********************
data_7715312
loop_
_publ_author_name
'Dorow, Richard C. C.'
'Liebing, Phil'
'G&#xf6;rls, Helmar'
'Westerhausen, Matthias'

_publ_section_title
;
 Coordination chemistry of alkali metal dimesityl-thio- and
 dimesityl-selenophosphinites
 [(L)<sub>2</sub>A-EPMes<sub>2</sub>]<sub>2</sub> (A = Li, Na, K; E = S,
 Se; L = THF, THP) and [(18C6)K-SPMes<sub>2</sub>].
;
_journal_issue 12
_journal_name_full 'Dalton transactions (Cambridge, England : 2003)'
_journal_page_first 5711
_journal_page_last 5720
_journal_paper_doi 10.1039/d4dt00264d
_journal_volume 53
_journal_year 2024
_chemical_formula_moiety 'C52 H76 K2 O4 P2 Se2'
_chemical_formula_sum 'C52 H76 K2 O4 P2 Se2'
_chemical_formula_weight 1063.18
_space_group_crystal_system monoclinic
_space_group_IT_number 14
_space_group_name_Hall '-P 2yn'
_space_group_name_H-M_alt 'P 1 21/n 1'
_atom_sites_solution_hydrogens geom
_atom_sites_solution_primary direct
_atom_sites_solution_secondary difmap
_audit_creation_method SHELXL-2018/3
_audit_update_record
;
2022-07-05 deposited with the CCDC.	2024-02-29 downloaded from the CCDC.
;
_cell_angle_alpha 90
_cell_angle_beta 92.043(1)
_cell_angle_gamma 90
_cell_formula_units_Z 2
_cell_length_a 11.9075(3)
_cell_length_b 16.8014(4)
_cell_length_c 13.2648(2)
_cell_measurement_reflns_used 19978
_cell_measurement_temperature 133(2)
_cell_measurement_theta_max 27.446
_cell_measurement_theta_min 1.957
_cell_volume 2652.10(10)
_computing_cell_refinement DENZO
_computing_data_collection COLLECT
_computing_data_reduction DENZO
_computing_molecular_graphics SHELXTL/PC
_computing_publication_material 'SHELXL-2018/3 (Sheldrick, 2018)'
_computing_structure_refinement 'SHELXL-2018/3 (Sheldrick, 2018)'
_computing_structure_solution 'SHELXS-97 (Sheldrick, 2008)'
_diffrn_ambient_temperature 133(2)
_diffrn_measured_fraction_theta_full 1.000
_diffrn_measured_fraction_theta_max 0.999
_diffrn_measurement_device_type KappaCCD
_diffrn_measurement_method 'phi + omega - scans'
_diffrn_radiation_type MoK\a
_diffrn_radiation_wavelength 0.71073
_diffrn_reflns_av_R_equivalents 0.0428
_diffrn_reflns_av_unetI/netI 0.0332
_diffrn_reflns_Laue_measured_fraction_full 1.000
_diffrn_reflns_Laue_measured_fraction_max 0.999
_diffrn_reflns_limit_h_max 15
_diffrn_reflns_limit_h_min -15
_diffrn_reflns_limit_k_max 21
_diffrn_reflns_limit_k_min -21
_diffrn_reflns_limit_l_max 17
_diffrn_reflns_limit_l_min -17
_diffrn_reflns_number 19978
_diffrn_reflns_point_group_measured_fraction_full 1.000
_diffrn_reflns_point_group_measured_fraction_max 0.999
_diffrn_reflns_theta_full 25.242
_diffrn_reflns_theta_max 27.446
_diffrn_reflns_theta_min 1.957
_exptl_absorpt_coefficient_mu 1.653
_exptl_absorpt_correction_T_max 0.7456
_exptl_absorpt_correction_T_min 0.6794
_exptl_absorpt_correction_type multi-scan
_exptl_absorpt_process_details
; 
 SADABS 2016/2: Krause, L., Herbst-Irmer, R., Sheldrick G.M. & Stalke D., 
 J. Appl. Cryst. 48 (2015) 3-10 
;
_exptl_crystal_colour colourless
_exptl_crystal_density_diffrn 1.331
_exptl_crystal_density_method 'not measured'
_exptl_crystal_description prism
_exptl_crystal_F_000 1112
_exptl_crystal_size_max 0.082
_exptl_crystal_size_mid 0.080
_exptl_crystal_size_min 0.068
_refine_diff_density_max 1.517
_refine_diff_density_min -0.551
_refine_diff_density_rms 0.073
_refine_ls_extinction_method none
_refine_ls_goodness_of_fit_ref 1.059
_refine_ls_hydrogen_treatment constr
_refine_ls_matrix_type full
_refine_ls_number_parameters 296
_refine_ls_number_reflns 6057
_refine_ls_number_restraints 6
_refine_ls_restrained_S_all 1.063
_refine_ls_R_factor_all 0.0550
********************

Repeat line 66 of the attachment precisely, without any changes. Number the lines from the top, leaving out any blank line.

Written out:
_diffrn_reflns_Laue_measured_fraction_max 0.999